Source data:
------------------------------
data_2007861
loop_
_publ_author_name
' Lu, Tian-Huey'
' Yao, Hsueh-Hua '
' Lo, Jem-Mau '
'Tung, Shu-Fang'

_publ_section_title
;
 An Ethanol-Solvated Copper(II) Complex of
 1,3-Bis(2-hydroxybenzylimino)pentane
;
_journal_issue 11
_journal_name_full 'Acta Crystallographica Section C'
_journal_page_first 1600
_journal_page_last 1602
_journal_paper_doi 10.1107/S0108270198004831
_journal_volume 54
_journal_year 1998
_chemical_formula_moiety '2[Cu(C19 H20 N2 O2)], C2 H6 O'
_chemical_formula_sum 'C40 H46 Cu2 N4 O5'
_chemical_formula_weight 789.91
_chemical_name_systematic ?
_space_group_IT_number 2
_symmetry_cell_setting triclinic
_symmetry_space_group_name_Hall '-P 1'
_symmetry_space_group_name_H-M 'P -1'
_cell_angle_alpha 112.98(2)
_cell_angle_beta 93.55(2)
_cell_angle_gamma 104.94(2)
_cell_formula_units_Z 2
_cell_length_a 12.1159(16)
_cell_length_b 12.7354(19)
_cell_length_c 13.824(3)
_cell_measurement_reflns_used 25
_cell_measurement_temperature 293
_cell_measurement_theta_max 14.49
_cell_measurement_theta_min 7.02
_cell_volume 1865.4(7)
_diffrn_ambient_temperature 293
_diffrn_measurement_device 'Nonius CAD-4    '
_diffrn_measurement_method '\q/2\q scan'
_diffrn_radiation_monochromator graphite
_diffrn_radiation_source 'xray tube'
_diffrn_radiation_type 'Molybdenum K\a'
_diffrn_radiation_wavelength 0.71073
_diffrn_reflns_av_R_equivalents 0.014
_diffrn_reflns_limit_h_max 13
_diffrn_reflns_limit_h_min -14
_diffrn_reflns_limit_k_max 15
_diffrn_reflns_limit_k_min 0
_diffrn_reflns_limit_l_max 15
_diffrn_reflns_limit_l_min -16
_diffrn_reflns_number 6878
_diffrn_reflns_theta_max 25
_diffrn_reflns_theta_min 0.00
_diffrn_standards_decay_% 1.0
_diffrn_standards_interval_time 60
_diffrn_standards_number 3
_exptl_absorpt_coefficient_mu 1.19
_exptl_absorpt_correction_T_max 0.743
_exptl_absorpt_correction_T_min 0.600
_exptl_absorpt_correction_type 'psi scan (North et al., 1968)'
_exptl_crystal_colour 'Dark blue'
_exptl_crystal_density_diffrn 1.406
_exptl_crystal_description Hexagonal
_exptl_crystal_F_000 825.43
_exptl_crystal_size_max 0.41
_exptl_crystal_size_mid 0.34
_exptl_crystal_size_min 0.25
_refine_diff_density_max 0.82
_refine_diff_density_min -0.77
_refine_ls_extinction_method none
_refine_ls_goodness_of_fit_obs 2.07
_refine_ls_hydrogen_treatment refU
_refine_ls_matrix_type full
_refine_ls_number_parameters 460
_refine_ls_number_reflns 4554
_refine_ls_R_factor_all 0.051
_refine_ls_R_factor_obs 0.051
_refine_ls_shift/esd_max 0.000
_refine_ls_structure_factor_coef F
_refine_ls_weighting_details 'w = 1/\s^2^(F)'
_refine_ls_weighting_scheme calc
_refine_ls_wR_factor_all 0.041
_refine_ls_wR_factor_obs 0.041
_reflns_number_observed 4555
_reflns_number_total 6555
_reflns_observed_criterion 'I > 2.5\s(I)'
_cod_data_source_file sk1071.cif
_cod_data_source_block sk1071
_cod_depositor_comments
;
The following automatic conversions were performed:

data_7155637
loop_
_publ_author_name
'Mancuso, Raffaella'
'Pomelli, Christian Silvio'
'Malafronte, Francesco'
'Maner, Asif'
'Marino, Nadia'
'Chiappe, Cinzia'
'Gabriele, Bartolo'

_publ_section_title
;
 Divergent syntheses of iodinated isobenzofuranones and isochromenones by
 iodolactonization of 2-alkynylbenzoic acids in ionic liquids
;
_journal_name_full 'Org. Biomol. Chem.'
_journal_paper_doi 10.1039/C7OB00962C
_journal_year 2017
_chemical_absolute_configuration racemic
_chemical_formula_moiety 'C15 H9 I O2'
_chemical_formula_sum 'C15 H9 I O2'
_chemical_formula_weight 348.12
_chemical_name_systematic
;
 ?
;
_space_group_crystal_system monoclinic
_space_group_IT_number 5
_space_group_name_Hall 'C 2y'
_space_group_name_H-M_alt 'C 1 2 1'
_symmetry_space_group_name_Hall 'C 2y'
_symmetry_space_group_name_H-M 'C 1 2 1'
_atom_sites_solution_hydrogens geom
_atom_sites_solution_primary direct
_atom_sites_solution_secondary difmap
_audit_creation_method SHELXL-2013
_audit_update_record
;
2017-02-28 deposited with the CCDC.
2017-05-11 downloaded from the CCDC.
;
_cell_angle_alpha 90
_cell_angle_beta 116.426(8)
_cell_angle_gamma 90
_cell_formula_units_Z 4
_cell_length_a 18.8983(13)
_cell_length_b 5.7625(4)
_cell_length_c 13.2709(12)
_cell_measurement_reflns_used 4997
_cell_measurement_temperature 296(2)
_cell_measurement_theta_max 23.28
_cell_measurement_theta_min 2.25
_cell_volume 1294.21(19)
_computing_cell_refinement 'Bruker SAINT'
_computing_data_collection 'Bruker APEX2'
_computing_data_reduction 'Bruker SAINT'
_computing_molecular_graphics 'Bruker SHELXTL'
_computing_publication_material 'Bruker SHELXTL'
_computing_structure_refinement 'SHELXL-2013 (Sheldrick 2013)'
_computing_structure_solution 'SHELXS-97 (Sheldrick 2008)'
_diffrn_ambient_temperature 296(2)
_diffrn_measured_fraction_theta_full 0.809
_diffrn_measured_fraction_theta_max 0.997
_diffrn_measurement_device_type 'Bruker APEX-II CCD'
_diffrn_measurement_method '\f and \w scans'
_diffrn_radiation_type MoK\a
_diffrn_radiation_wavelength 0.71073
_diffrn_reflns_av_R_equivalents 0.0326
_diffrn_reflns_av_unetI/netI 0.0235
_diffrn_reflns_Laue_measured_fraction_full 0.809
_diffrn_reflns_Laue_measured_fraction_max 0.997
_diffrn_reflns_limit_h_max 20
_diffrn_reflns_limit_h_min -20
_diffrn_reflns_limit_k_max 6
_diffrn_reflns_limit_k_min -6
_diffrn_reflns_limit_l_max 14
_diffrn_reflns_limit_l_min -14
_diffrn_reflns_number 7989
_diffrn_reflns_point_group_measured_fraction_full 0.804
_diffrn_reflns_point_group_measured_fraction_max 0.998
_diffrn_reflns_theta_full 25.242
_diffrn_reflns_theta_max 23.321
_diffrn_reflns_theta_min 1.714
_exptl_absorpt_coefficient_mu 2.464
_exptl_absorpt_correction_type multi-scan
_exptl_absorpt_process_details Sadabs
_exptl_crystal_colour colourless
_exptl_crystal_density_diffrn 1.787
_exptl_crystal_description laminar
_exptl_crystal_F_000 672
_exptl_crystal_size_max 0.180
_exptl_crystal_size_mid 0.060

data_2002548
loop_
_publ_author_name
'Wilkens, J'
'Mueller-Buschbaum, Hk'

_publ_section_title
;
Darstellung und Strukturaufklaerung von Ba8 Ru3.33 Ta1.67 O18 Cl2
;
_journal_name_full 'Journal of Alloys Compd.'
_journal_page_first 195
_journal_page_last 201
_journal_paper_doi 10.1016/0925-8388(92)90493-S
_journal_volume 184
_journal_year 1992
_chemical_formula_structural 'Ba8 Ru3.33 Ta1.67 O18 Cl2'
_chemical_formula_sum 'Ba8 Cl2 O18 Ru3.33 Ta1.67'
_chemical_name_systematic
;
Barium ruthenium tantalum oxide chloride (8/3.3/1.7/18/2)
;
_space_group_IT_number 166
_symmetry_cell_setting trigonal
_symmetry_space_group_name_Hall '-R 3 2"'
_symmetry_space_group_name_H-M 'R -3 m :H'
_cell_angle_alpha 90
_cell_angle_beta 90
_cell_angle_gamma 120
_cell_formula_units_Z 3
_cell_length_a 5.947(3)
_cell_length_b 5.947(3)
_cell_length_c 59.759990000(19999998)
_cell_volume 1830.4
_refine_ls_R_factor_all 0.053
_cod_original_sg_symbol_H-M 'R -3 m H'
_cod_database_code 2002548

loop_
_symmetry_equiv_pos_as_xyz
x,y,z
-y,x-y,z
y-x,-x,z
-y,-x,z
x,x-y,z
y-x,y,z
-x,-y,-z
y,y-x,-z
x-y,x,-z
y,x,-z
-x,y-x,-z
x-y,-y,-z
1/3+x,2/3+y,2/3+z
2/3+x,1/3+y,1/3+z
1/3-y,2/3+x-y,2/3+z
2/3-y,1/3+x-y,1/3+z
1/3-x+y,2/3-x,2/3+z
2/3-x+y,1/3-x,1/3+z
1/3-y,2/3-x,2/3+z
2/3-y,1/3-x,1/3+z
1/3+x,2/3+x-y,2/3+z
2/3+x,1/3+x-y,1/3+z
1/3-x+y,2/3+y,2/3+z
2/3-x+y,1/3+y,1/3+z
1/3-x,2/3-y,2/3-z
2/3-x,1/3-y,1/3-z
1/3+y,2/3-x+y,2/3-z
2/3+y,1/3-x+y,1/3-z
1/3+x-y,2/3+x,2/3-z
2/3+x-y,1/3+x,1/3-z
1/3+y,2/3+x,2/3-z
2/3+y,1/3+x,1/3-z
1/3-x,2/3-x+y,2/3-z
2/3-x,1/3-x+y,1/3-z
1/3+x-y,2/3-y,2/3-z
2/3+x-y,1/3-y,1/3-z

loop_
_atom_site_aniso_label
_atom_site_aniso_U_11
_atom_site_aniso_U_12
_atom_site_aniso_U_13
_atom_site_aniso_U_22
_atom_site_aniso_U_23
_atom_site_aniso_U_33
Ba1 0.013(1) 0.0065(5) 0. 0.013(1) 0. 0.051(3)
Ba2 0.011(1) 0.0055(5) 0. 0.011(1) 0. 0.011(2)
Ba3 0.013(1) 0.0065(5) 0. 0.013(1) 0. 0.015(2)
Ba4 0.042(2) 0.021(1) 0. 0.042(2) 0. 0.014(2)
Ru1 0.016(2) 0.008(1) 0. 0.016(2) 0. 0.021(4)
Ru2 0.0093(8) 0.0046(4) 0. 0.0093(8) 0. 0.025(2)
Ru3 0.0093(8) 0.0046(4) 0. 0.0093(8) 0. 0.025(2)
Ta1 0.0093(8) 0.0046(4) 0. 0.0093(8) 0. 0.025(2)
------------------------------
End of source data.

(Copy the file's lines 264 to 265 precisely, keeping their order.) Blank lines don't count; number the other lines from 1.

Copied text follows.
_atom_site_aniso_U_12
_atom_site_aniso_U_13